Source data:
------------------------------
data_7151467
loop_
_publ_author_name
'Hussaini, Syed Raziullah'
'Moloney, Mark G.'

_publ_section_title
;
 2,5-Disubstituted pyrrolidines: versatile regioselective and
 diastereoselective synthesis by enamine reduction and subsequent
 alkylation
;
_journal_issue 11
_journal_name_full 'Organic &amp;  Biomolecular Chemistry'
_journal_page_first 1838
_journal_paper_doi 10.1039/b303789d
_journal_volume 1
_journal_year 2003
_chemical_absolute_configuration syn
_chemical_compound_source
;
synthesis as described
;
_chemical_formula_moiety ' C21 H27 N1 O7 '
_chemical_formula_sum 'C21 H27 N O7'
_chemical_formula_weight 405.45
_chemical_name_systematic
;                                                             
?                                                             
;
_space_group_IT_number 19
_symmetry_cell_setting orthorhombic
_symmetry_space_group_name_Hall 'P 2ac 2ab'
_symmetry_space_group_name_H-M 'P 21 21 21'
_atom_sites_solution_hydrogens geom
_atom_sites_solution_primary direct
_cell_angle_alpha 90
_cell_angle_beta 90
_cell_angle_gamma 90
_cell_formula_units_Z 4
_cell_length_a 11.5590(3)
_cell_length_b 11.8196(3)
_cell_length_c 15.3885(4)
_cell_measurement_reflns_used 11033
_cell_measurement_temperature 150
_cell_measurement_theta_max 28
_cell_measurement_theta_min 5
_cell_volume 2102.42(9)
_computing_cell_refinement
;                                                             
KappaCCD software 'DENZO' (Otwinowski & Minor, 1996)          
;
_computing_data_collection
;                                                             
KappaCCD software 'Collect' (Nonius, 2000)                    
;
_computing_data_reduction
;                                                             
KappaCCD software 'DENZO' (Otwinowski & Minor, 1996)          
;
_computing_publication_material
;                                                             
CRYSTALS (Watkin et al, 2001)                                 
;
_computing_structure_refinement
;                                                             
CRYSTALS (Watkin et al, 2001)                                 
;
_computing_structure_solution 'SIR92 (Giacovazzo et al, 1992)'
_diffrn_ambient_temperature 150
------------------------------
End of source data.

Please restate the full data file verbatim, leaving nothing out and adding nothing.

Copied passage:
data_7151467
loop_
_publ_author_name
'Hussaini, Syed Raziullah'
'Moloney, Mark G.'

_publ_section_title
;
 2,5-Disubstituted pyrrolidines: versatile regioselective and
 diastereoselective synthesis by enamine reduction and subsequent
 alkylation
;
_journal_issue 11
_journal_name_full 'Organic &amp;  Biomolecular Chemistry'
_journal_page_first 1838
_journal_paper_doi 10.1039/b303789d
_journal_volume 1
_journal_year 2003
_chemical_absolute_configuration syn
_chemical_compound_source
;
synthesis as described
;
_chemical_formula_moiety ' C21 H27 N1 O7 '
_chemical_formula_sum 'C21 H27 N O7'
_chemical_formula_weight 405.45
_chemical_name_systematic
;                                                             
?                                                             
;
_space_group_IT_number 19
_symmetry_cell_setting orthorhombic
_symmetry_space_group_name_Hall 'P 2ac 2ab'
_symmetry_space_group_name_H-M 'P 21 21 21'
_atom_sites_solution_hydrogens geom
_atom_sites_solution_primary direct
_cell_angle_alpha 90
_cell_angle_beta 90
_cell_angle_gamma 90
_cell_formula_units_Z 4
_cell_length_a 11.5590(3)
_cell_length_b 11.8196(3)
_cell_length_c 15.3885(4)
_cell_measurement_reflns_used 11033
_cell_measurement_temperature 150
_cell_measurement_theta_max 28
_cell_measurement_theta_min 5
_cell_volume 2102.42(9)
_computing_cell_refinement
;                                                             
KappaCCD software 'DENZO' (Otwinowski & Minor, 1996)          
;
_computing_data_collection
;                                                             
KappaCCD software 'Collect' (Nonius, 2000)                    
;
_computing_data_reduction
;                                                             
KappaCCD software 'DENZO' (Otwinowski & Minor, 1996)          
;
_computing_publication_material
;                                                             
CRYSTALS (Watkin et al, 2001)                                 
;
_computing_structure_refinement
;                                                             
CRYSTALS (Watkin et al, 2001)                                 
;
_computing_structure_solution 'SIR92 (Giacovazzo et al, 1992)'
_diffrn_ambient_temperature 150